Answer: I don’t think I always  necessarily thought I wanted to be a restaurant owner, but I always gravitated toward that kind of work. It suited me well. I like the fast pace. I like food. I like the interaction with so many different people.  I love the immediate satisfaction of being busy and having it go so well.  It’s really hands on  —  management is heavily involved with the service. We’re doing 600-plus meals a day here.

Question: What are some of the things that have made O’Shays a success?
Answer: We weren’t pigeon-holed or segmented to one theme. It’s always had the connotation of being a pub, but I never called it a pub because I wanted to be able to offer a wide selection of food.  We are flexible in our concept to be able to do a wide variety of things and do them well. Contemporary things  reflected in the menu. I change my menu twice a year, not a lot, I just tweak it.

Question: What have some of your biggest challenges been over the years?
Answer: Many years ago it was  finding good, reliable employees. Back then it was a well-known fact that restaurant positions had high turnover. And that might hold true today for some places, but we have a very tight core of reliable employees and virtually no turnover in kitchen and service staff. We have employees who have been here 15, 20, 25 years.  When we first came here there were very little restaurants to compete with. So it was a challenge and a concern when the chain restaurants started  coming into Longmont, but we’ve been able to maintain our market share. We’re as busy today as we’ve ever been.

Question: What is your favorite item on the menu?
Answer: Anything with shrimp. Our fresh fish that we offer daily is probably one of my favorite things about the menu

Question: How will O’Shays change in the next few years? What are some of your long-term goals with the restaurant?
Answer: One thing that will change is the back entrance. We’ll be updating that in conjunction with the alleyscaping project the city is doing downtown. Our goals now are the same as the initial goal, which was to evolve and change with our customers, adding some contemporary trends while staying true to what customers have come to expect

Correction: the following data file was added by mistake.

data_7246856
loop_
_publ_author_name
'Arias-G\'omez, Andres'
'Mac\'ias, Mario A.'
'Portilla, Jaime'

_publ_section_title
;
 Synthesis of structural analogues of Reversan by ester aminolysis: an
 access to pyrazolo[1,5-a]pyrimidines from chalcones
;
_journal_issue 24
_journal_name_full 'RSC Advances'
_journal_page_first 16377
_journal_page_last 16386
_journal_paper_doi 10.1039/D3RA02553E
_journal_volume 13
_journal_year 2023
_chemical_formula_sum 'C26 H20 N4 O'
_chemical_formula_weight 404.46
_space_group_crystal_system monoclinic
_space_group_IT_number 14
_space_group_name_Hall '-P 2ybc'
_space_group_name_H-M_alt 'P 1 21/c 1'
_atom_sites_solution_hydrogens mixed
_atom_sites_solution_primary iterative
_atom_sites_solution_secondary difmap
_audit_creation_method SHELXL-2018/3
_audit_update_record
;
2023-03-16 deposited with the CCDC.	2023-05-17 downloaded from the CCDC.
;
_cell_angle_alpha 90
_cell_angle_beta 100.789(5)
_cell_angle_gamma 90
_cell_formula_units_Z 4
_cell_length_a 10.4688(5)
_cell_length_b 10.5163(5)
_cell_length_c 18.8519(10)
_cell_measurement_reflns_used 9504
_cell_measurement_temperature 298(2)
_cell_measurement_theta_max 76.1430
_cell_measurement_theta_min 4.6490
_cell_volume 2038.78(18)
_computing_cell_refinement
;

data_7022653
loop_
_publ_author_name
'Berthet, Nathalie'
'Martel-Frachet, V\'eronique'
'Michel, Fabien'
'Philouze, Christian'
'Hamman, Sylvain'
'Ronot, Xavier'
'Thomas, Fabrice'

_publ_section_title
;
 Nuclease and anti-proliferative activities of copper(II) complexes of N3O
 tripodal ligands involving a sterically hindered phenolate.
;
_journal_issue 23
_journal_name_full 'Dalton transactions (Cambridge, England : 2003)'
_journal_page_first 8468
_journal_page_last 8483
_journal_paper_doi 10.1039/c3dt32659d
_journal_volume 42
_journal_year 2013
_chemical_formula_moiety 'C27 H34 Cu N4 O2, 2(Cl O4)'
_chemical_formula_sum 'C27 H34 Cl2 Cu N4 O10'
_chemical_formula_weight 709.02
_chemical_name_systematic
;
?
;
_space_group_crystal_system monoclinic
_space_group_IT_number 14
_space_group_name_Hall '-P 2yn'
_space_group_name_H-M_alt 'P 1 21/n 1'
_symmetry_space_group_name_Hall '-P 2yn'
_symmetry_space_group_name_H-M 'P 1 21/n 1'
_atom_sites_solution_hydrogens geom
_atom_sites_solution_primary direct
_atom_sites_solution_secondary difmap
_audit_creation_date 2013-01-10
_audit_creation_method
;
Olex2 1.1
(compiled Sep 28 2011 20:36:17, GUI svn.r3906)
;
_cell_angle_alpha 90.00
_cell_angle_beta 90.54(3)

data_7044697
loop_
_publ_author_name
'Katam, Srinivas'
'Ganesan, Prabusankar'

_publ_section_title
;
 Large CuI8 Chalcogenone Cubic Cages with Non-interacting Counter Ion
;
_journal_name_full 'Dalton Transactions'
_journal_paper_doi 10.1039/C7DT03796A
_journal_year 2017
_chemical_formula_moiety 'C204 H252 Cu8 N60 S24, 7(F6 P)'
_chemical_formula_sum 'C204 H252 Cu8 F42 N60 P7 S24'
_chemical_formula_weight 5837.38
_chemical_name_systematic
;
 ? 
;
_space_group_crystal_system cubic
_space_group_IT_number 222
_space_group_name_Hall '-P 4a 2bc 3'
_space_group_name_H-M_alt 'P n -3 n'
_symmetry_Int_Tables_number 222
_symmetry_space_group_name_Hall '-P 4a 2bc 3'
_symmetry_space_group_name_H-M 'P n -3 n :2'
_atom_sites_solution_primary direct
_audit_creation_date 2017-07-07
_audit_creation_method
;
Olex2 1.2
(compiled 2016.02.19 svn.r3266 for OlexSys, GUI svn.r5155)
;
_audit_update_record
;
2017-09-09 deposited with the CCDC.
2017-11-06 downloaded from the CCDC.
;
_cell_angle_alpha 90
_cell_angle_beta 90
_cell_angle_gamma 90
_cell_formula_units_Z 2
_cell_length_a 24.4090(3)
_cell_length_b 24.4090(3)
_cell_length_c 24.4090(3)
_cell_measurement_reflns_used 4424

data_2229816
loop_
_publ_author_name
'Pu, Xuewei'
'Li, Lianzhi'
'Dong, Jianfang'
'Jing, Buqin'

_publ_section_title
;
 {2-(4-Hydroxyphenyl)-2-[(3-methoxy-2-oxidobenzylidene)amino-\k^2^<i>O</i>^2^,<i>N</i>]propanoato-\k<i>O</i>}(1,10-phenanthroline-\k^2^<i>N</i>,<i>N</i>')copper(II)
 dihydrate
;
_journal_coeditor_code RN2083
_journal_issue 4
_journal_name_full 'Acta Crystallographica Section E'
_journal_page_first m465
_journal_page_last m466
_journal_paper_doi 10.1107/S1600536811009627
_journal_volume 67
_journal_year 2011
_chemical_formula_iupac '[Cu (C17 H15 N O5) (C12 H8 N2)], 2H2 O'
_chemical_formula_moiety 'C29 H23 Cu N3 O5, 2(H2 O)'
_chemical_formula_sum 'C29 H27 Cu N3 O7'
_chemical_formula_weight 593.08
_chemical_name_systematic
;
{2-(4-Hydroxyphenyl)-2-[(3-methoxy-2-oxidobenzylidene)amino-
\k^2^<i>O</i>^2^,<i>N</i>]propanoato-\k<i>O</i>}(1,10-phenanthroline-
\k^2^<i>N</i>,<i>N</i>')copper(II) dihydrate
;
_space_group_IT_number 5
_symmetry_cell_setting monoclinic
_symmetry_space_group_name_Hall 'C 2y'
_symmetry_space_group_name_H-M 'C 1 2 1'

Question: What is a typical day like in the shoes of Mike Shea?
Answer: I try to start my day with some type of exercise  —  yoga twice a week, spinning class, working with a trainer, bicycling  —  as many days a week as possible.  Then I come in in the morning and meet with the chef about the specials of the day. I write up the description of the lunch specials, open the front of the restaurant and make sure we’re totally ready. I meet with the staff about the startup and the specials.  Then I work lunch, greeting customers and seating them. Afterward, we get ready for dinner. Honestly, I work roughly five days a week now. I don’t work the 70 hours a week that I used to. The good thing about it is that after all these years, I still really enjoy coming to work, and I enjoy not coming to work, too.  Sometimes I feel like a fireman putting out fires all the time. I spend a lot of time maintaining the facility  —  there are so many things that can break.  Also updating the restaurant. I never want it to look tired. I want it to be clean and fresh looking, which is the way it looks now.